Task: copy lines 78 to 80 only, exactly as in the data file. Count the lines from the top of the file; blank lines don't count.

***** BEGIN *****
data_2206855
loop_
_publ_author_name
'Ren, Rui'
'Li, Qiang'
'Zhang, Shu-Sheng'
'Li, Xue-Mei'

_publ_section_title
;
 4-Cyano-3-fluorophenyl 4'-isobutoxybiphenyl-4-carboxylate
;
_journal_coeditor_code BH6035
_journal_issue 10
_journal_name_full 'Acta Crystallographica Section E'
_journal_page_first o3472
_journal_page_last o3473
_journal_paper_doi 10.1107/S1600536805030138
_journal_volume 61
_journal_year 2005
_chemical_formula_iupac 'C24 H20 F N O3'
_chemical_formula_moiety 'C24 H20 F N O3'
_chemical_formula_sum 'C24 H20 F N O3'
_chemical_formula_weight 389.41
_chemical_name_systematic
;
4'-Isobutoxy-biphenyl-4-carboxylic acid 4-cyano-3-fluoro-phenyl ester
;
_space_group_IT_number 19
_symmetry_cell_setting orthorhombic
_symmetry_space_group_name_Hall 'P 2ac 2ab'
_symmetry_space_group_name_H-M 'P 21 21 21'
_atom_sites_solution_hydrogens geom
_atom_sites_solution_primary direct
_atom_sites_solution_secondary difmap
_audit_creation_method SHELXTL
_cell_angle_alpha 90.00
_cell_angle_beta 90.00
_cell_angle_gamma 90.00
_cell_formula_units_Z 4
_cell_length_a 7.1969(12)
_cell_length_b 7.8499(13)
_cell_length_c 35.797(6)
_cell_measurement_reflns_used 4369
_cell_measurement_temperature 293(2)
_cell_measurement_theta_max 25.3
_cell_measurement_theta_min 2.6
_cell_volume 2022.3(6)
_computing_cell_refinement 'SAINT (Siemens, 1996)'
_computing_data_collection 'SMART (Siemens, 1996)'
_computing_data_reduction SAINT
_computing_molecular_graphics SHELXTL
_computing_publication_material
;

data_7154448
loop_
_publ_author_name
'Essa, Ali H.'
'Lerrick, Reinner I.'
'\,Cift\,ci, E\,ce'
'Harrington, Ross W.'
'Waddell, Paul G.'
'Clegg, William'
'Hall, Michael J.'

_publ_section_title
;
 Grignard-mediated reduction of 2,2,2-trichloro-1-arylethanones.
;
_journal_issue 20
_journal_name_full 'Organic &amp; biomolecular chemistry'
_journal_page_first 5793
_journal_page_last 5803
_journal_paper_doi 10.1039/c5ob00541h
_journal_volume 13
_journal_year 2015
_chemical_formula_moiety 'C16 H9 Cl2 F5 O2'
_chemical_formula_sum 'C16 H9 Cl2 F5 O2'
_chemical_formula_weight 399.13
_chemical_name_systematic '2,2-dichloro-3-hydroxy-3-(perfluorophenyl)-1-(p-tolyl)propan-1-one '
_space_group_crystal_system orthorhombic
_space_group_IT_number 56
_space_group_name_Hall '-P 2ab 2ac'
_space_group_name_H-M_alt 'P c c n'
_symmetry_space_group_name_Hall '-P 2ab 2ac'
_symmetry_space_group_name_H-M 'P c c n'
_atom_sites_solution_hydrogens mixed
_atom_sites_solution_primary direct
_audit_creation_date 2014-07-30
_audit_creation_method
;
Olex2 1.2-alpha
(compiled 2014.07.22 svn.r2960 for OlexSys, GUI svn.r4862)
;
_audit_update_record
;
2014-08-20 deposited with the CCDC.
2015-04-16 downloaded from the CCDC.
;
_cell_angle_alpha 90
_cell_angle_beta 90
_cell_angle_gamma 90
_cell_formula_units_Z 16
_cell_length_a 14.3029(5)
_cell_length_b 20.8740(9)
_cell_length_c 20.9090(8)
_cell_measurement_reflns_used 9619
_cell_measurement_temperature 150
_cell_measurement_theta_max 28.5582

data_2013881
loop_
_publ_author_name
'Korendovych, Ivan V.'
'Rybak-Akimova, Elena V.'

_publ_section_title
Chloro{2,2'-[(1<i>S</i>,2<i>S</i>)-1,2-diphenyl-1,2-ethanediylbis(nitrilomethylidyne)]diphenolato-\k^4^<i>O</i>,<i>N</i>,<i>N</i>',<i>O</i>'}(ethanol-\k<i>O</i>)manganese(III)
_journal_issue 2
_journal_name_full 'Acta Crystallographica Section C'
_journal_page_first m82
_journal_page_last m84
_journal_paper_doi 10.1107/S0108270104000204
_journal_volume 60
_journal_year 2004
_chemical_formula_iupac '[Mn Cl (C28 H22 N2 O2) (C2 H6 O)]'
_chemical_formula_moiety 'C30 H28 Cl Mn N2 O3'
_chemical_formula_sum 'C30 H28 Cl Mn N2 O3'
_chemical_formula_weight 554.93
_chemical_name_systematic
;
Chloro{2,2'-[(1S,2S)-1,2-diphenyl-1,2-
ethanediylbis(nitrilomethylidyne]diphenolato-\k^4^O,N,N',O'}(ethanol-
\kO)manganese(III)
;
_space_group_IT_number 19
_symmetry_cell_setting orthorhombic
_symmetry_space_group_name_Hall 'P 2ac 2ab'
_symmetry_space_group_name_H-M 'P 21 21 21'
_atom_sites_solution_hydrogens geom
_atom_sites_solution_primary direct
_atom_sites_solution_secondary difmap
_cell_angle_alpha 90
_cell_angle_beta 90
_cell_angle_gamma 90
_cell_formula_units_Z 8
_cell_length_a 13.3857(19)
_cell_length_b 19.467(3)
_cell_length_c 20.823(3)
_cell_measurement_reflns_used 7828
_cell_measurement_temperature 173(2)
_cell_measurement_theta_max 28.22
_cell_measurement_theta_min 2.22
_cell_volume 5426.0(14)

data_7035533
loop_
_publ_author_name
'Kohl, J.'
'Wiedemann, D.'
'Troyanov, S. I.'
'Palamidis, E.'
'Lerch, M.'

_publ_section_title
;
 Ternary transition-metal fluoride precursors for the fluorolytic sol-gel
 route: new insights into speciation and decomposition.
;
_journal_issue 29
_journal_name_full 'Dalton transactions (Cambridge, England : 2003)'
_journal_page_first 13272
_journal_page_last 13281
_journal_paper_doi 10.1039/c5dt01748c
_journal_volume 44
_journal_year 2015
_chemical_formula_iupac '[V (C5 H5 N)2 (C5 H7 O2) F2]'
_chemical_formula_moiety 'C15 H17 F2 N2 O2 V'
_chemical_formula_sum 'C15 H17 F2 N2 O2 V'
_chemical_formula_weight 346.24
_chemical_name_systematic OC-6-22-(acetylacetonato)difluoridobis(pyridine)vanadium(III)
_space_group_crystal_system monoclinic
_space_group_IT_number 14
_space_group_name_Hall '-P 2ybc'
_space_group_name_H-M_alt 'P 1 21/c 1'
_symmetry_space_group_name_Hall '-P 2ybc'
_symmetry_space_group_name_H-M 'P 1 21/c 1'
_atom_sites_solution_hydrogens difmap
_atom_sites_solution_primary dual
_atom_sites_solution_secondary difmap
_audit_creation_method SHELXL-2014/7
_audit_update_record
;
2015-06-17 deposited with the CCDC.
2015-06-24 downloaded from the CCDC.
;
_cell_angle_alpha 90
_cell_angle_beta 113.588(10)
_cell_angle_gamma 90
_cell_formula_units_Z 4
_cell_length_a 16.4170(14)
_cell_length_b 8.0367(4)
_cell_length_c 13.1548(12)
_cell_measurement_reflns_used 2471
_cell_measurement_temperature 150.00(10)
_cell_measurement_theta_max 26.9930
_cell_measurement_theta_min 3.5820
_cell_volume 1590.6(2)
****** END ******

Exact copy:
_chemical_name_systematic '2,2-dichloro-3-hydroxy-3-(perfluorophenyl)-1-(p-tolyl)propan-1-one '
_space_group_crystal_system orthorhombic
_space_group_IT_number 56